This weekend the New York Times published a story about the ongoing criminal trial over the 2008 crane collapse in NYC that killed two people. In brief, the crane owner, New York Crane and Equipment Corporation, needed a critical part manufactured to repair the crane and the owner found quotes from US-based companies to be too expensive; he then instructed an employee to find a cheap solution, leading the company to hire China-based RTR Bearing to manufacture the needed bearing at a comparatively low price. But during the trial, some troubling truths were revealed:
- Joyce Wang, RTR’s owner, claimed to have two factories. In fact, she was an agent who liaised with independent factories.
- RTR’s website claimed RTR had been operating since 1998. In an affidavit for the criminal case, Ms. Wang stated that the company had only been operating for six months when they were contacted about the crane part in 2007.
- RTR provided no references about their prior work to New York Crane and Equipment Corporation.
- Of the two parts RTR shipped to New York Crane and Equipment Corporation, one was deemed too defective for use upon receipt.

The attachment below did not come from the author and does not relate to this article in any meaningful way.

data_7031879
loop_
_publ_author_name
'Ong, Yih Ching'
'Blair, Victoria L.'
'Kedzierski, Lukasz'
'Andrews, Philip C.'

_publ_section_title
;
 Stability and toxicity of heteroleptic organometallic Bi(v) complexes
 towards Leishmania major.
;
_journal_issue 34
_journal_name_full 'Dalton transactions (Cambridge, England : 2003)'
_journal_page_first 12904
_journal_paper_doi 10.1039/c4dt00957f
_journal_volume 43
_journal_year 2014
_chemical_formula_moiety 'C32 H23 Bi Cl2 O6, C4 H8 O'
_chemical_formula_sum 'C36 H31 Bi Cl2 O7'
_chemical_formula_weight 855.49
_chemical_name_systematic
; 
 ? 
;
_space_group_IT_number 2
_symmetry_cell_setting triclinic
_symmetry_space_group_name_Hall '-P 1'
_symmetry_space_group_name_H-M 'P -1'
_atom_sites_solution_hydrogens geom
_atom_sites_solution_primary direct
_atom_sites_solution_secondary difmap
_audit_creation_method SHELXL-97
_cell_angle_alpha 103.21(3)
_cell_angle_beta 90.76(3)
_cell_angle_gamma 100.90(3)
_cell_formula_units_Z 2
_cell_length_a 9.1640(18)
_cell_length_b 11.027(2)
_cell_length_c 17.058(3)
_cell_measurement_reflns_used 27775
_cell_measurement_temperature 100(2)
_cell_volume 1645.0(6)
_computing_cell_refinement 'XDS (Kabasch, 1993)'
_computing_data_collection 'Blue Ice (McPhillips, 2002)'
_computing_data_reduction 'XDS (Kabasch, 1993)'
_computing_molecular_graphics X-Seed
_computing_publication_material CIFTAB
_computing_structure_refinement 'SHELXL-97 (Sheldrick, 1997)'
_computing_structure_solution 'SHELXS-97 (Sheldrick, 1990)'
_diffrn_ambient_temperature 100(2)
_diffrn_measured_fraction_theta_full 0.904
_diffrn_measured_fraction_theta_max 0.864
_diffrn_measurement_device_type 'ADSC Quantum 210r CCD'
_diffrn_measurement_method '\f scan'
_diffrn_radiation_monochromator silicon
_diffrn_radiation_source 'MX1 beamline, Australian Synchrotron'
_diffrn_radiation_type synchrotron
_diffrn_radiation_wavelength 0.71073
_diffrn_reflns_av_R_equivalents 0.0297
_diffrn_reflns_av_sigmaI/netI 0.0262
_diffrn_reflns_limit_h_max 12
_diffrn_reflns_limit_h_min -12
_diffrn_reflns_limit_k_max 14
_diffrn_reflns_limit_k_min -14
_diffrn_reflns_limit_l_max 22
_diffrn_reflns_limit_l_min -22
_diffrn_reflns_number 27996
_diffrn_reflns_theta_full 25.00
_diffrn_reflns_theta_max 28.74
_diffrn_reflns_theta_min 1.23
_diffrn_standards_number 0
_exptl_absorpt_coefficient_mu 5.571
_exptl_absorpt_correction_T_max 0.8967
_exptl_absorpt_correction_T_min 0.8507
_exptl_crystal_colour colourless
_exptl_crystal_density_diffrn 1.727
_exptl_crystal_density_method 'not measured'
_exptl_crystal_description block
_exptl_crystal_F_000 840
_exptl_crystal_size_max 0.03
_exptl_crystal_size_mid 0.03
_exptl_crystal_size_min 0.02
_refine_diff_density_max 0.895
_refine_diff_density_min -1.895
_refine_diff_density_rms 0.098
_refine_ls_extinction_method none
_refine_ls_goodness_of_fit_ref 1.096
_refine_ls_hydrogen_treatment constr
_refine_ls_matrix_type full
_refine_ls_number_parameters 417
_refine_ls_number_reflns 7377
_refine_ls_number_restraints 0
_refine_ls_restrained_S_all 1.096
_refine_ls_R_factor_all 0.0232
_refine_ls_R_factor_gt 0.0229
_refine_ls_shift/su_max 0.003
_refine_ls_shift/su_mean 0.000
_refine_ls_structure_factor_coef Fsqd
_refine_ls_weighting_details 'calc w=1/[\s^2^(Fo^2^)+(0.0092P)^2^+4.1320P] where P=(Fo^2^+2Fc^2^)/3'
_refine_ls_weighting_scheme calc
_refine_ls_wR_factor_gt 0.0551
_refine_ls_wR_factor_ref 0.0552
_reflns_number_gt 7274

Notably, New York Crane and Equipment Corporation did not have anyone experienced in sourcing working on this project. The entire research-to-installation cycle was handled by a mechanic working for James F. Lomma, the company owner.
The tragedy highlights problems that sourcing professionals face often: ascertaining supplier company credentials and ensuring quality control can be difficult, especially when using company-provided information to do it. Top-level assessments of a manufacturer’s history and production levels can be made with services like Panjiva, but that is only the first step. These are real problems that require experience and attention, as well as comprehensive product assessments and quality control procedures, to deal with properly. They don’t—and can’t—afford shortcuts.